What Are the Signs of a Massive Stroke?

A diagram of an ischemic stroke and a hemorrhagic stroke.
The human brain, including blood vessels that can be involved in a stroke.
Loss of motor skills and extreme tingling of limbs may be signs of a massive stroke.
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  • Written By: Kaiser Castro
  • Edited By: E. E. Hubbard
  • Last Modified Date: 23 October 2014
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    Conjecture Corporation
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Before a massive stroke occurs, the body will experience a slew of warning signs. A transient ischemic attack is an episode of symptoms that occur shortly before a stroke strikes. Most of these symptoms manifest as extreme tingling of limbs, loss of motor skills, potential body convulsions, sporadic speech, random headaches, and involuntary facial contortions.

A telltale sign of a massive stroke is when the extremities begin to have a tingling sensation, sometimes described as a feeling of being pricked with needles. If the numbness affects the majority of one side of the body, then this is even more cause for alarm. The excessive numbness is caused by poor circulation to the body’s extremities, which usually accompanies a stroke. A vascular blockage can occur due to thrombosis, an arterial embolism, or the formation of a hemorrhage.

The tingling sensation may also be accompanied with an extreme loss of motor skills. A brain that is deprived of oxygen during a massive stroke will send random electrical signals to muscles, which will show themselves as jerky movements of the legs or arms. Sometimes the whole body will convulse, similar to a seizure.

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Sporadic speech and odd speech impediments are also a sign of a massive stroke. If a person is suspect for a stroke, ask them to repeat a phrase. If they are having a hard time repeating the phrase, or if the phrase is being repeated incoherently, then the person is possibly suffering from a stroke. Strokes occur when the brain suffers from a lack of oxygen, which can manifest itself as sporadic communication skills. Stroke victims will have a hard time stringing sentences or phrases together, evident by the person’s involuntary stuttering and skipping of spoken words.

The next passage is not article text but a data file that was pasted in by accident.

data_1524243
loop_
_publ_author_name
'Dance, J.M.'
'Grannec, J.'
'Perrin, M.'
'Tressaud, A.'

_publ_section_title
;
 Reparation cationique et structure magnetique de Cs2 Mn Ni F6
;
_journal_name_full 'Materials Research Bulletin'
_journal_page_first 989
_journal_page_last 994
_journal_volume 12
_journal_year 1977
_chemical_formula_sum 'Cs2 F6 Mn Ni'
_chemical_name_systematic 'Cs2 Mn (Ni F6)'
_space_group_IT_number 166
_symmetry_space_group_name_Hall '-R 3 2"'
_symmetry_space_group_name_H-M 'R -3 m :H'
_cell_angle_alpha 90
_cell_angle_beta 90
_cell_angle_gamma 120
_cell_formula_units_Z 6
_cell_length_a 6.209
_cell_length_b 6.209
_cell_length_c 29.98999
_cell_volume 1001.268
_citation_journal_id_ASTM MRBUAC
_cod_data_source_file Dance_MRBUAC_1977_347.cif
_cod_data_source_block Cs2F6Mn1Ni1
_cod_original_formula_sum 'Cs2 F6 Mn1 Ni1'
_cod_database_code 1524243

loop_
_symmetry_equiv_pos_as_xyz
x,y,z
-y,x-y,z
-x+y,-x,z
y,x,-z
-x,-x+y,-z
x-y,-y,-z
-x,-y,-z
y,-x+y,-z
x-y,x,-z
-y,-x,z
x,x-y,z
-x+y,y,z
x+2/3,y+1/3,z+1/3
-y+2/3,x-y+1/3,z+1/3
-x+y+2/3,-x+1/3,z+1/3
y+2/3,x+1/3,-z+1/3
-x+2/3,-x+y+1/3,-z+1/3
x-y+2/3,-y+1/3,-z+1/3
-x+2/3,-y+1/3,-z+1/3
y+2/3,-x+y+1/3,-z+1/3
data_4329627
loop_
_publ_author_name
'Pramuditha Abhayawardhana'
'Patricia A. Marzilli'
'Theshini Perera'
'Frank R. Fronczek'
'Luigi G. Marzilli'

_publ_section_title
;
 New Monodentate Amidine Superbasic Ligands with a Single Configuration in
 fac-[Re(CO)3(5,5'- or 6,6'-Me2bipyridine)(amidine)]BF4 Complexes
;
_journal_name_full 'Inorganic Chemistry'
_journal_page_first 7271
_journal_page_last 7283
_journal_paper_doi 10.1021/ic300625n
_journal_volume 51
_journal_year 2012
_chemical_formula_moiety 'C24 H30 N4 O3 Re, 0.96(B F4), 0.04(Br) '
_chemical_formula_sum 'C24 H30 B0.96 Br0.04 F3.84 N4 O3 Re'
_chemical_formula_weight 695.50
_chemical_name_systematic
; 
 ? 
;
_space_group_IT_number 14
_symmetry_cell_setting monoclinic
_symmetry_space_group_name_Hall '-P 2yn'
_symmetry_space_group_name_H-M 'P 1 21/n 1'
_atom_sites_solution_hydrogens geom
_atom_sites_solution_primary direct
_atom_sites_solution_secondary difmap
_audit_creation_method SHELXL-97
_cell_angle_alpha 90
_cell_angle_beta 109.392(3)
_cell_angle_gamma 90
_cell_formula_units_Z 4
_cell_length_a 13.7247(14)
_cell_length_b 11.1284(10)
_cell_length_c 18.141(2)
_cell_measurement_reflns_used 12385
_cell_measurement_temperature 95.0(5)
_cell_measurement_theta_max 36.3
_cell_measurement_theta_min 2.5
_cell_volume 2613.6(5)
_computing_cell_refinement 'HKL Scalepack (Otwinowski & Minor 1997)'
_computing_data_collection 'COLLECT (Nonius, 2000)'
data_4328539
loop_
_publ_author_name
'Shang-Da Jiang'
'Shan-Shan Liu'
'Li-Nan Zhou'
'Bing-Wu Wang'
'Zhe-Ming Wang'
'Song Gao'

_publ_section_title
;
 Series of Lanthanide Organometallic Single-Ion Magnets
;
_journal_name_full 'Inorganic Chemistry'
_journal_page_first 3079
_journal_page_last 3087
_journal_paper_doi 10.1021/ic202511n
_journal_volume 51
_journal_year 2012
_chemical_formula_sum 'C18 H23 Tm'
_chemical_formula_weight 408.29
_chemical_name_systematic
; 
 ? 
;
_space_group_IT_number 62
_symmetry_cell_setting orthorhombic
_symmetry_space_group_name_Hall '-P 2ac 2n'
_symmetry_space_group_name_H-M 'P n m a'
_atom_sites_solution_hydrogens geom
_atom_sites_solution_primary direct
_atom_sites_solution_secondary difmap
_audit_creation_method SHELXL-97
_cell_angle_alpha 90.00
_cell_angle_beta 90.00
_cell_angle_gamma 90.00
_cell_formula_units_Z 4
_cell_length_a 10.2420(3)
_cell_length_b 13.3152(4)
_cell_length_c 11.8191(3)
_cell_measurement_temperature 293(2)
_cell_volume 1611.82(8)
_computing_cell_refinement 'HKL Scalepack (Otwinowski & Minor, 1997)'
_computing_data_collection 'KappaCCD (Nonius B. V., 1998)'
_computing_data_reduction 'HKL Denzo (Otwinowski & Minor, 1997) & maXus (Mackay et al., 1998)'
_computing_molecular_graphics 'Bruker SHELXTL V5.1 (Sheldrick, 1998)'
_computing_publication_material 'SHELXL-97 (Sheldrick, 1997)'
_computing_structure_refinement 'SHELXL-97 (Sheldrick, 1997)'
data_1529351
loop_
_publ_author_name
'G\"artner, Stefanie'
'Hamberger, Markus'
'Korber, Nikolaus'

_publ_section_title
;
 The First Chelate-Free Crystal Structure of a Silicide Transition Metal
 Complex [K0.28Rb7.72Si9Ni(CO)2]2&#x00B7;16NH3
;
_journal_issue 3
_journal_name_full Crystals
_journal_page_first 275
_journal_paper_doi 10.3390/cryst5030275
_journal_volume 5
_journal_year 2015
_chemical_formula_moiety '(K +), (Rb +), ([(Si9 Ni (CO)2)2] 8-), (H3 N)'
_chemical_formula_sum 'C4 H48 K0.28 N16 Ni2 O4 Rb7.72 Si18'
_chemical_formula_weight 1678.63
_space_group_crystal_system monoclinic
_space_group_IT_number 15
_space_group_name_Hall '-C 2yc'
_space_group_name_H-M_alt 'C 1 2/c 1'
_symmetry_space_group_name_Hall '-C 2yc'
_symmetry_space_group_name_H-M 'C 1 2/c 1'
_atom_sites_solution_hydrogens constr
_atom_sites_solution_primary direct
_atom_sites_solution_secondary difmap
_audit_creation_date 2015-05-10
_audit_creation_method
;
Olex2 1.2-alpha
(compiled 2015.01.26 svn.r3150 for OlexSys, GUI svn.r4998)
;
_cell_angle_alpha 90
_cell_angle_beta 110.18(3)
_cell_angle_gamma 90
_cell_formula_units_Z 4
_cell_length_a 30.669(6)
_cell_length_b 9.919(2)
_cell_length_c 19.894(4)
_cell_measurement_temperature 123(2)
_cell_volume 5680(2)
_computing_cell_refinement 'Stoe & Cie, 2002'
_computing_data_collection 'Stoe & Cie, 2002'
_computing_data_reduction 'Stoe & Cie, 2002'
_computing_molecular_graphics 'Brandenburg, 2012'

A random, intense headache or migraine is also connected with the occurrence of a stroke. A hemorrhage or a blockade in a blood vessel in the brain can cause severe, debilitating pain in the cranial region. If the pain is localized in one area of the head, then it is more likely that a stroke is occurring.

The facial area may also become distorted during a stroke. If someone is suffering a possible stroke, ask the victim to smile. A person that is having a hard time controlling the muscles in the face to properly form a smile is possibly experiencing a massive stroke.

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Animandel
Post 3

The good news about strokes is that advances in medicine are making life after a stroke less devastating when the stroke systems can be identified early and the person having the stroke can be treated immediately. With quick and advanced treatment even massive stroke recovery can have a much better outcome.

mobilian33
Post 2

My aunt had high blood pressure. Once when she went to the doctor, her pressure was so out of control that the doctor sent her to the hospital because he said she could have a stroke at any moment. After that episode she started taking blood pressure medication and she was able to get her pressure back to where it was supposed to be.

My aunt knew how important controlling her blood pressure was, but for some reason she would stop taking her medications from time to time. One day her daughter noticed my aunt was really confused and could not understand simple things, so she took her to the doctor.

My aunt was put in the hospital again, and after a lot of tests, the doctors said she had had a series of small or mild strokes over a period of time. The strokes left her confused. This was really sad because she was too young to be in the condition she was in. It was like she was suffering from severe dementia. Physically she was fine.

Laotionne
Post 1

One of the scariest things about having a stroke, aside from the fear when the stroke is happening, is the possible mental side effects that will remain after the the stroke has long passed. A stroke can leave a person mentally as well as physically disabled.

I have read that taking an aspirin when a stroke begins or directly after the stroke occurs can help reduce the long term damages. Something as simple as swallowing a little pill can make a world of difference in how you are able to live your life after a stroke.

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